I’ve never been a competition teacher. Whether it’s because I never participated in competitions growing up or because of some of the negative aspects I’ve observed in those who compete, I just haven’t seen them as having much value. But thanks, in part, to a workshop I attended this past summer at our state conference, I am warming up to the idea of having students participate in competitions. In fact, I had a student participate in our district auditions this past weekend and it was a fabulous experience! Here are a few random thoughts that I’ve been formulating about competitions.
Approach competitions with the attitude of a learner. I am not a good competition teacher. Therefore, that leaves lots of room for improvement! 🙂 My natural tendency is to focus more on functional skills and less on perfecting repertoire. Once a piece is “good enough” we just move on to the next thing and don’t spend great amounts of time honing in on the details. Of course we work on correct dynamics, articulations, stylistic playing, and so forth, but we don’t often work toward real mastery. I am inspired now to help students work toward a higher level of playing.
View competitions as an opportunity to increase overall musicianship. One of the reasons I’ve hesitated to get my students involved in competitions is because I’ve known students who spend months (years, in some cases!) exclusively preparing a couple of selections for a competition and yet hardly know how to sight-read or count rhythms or read from a chord chart, etc. But it doesn’t have to be an either-or proposition. Both of these things can work in harmony to help students become better musicians if the student and teacher approach it with that perspective in mind. I think this would entail the teacher selecting appropriate repertoire that will highlight the student’s strengths and interests while also providing opportunity for them to improve weak areas. It would also mean making a pointed effort to teach conceptually from the particular pieces, rather than just demonstrating or teaching to the individual piece.
Competitions provide the opportunity for students who have a natural bent toward competition or the potential to become very advanced pianists to hone their playing and reach a higher level of excellence. As I served as a door monitor at the competition Saturday, I realized that a number of the students in my studio could play well enough to participate in a competition and would probably really enjoy it if I encouraged them in that direction. Just because I didn’t grow up competing is no reason to rob my students of at least having the opportunity to give it a try. Some of them may be especially gifted toward that aspect of musical study and I want to give them the freedom and encouragement to develop their skills to the fullest potential. As their teacher, I will readily acknowledge that I have a lot to learn in this area, but that I am willing to invest my time and energy to help them be successful.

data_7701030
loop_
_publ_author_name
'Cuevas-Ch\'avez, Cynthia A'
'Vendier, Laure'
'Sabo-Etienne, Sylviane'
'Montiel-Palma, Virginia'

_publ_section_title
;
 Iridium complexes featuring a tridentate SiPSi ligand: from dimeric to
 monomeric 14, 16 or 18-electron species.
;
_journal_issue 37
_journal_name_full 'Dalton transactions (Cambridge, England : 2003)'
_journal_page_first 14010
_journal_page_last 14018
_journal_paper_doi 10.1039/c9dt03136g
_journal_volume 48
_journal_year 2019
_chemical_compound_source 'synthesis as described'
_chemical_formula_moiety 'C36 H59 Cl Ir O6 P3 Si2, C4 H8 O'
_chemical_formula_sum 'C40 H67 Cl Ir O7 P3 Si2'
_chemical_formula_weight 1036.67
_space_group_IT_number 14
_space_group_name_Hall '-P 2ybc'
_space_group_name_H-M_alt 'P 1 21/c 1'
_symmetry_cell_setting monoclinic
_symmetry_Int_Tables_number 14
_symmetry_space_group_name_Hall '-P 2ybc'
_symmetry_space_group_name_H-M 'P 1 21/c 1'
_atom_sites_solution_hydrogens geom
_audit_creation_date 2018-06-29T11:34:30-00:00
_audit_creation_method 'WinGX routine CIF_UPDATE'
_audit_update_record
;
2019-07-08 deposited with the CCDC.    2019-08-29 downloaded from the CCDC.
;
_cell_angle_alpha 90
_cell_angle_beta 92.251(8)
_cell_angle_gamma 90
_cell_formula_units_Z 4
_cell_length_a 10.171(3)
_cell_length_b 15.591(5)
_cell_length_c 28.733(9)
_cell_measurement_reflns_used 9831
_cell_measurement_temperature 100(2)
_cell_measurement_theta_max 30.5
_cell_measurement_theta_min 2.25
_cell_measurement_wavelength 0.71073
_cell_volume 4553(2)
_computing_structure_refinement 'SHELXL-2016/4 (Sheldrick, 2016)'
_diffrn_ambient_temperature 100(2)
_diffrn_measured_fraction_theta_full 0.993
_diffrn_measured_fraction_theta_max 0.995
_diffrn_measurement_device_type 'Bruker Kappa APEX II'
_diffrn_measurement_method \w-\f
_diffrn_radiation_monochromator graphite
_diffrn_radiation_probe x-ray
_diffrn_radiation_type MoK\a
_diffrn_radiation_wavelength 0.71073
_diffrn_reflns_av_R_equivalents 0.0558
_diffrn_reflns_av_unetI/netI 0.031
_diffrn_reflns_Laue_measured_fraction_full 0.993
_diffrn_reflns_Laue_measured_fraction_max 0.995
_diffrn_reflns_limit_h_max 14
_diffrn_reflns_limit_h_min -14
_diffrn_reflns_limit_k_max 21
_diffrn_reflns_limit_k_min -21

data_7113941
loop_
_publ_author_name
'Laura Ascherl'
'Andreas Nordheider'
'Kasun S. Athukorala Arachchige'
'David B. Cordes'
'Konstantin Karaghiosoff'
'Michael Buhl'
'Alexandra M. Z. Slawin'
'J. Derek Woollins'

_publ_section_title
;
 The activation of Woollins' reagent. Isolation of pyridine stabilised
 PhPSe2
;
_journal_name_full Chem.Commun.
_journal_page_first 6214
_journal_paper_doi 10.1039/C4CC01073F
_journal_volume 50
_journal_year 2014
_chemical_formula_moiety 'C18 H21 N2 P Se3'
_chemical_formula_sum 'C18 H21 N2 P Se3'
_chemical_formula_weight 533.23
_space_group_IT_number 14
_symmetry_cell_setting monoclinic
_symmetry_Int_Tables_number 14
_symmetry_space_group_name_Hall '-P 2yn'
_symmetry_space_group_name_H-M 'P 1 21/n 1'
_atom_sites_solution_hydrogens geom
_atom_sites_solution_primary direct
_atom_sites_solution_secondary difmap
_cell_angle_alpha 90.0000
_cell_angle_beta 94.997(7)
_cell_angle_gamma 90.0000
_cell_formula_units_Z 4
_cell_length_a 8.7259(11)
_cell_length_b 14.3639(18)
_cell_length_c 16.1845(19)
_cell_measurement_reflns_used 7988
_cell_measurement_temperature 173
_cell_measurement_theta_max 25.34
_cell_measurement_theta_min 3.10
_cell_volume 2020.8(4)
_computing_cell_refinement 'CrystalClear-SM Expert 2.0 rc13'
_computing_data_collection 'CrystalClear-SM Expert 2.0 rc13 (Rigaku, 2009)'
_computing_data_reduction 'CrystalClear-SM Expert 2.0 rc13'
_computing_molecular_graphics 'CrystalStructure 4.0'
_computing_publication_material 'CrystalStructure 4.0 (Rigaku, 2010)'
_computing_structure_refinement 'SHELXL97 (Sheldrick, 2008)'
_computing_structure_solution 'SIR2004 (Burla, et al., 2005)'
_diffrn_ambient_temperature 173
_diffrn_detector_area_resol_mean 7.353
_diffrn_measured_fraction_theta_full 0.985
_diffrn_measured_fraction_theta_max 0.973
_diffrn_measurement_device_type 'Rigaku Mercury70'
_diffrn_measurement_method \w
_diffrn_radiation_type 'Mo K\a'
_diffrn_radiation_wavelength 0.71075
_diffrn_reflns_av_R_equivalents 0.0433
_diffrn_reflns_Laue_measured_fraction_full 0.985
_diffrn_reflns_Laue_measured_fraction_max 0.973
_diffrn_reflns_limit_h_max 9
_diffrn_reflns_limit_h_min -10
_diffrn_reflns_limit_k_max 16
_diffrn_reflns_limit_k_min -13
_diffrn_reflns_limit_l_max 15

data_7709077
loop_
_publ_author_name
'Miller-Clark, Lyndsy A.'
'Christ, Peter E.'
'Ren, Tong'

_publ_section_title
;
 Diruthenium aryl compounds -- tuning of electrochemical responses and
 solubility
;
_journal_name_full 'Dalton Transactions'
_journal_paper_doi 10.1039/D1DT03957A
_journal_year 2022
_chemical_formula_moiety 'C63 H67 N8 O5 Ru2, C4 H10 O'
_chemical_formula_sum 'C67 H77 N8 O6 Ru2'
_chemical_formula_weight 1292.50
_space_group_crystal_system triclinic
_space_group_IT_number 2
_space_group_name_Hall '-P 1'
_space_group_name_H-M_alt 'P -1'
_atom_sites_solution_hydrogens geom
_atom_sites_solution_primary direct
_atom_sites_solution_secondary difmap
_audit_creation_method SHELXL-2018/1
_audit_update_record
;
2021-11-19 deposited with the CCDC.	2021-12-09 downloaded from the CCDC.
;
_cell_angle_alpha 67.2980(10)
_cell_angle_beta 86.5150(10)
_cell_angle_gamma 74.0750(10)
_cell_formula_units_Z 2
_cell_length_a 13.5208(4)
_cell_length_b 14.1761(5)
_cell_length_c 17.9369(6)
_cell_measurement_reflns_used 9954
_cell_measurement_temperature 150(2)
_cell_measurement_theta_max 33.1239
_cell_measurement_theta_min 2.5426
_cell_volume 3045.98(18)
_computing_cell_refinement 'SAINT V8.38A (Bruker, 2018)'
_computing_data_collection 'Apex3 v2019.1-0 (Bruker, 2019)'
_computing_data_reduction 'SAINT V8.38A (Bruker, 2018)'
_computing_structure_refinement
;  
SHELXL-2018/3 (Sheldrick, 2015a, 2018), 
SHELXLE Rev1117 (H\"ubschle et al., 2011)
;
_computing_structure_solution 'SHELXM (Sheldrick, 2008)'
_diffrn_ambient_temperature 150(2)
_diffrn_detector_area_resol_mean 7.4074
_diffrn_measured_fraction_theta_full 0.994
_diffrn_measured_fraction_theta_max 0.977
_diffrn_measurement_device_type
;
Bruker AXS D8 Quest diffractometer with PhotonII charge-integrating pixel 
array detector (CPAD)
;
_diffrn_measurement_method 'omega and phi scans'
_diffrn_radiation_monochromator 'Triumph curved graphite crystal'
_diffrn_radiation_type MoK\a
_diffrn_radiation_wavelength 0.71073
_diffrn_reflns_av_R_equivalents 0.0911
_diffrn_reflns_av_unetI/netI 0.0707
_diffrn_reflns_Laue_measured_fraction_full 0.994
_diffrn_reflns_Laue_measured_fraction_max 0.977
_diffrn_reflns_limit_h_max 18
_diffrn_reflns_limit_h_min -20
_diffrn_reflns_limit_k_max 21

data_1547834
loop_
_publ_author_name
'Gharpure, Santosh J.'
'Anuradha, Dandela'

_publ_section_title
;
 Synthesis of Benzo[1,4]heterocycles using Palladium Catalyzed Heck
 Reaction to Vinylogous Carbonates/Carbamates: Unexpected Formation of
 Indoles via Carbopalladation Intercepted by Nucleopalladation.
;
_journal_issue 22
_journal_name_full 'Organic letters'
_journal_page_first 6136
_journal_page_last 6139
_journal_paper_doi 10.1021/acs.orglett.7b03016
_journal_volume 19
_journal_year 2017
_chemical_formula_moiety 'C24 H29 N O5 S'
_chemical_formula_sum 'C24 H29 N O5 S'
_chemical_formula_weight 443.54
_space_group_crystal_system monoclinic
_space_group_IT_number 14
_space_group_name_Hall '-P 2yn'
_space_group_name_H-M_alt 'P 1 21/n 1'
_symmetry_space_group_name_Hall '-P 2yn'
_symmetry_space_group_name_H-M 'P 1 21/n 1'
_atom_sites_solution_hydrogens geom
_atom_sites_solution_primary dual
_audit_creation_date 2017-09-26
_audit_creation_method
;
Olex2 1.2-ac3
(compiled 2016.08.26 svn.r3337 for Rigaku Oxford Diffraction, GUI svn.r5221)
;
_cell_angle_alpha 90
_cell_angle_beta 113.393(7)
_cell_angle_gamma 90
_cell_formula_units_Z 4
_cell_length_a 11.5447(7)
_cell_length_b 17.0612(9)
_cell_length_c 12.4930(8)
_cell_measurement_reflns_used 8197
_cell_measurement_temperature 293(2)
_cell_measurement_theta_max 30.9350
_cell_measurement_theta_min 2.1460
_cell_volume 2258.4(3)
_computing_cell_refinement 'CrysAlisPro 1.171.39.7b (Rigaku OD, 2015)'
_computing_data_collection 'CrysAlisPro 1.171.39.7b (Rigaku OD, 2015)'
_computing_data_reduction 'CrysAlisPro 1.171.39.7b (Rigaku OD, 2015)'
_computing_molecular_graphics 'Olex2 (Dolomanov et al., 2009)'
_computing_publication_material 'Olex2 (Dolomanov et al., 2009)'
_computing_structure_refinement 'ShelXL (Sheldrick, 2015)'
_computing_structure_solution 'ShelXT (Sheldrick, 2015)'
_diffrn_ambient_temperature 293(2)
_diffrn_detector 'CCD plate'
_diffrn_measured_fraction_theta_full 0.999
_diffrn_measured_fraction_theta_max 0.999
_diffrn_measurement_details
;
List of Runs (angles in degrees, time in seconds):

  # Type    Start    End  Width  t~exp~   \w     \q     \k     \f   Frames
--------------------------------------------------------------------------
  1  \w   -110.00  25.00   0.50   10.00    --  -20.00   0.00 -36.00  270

Remember that it’s about the process, not the end result. Yes, I want to do everything I can to set my students up for success and give them the potential to win, but there are so many factors contributing to a winning performance that you can’t hinge the success of the experience on the day of the competition. Here are some of the benefits that I envision a student gaining: increased musicianship (as mentioned before), more confidence in performing (one thing I learned is the importance of providing numerous performance experiences with the same repertoire prior to the competition), exposure to other excellent pianists, the personally rewarding feeling of investing a lot of time and energy into a piece and being able to play it really well, character development due to the diligent effort required in preparation for a performance, and I’m sure there are many more benefits as well!
This is new territory for me, but I’m actually getting really excited about the possibilities! I would love to hear from some of you who have experience in this area! Do you find competitions valuable for your students? What things contribute most to a successful experience? What tips do you have for a teacher just launching into this world? Any and all advice would be most welcome!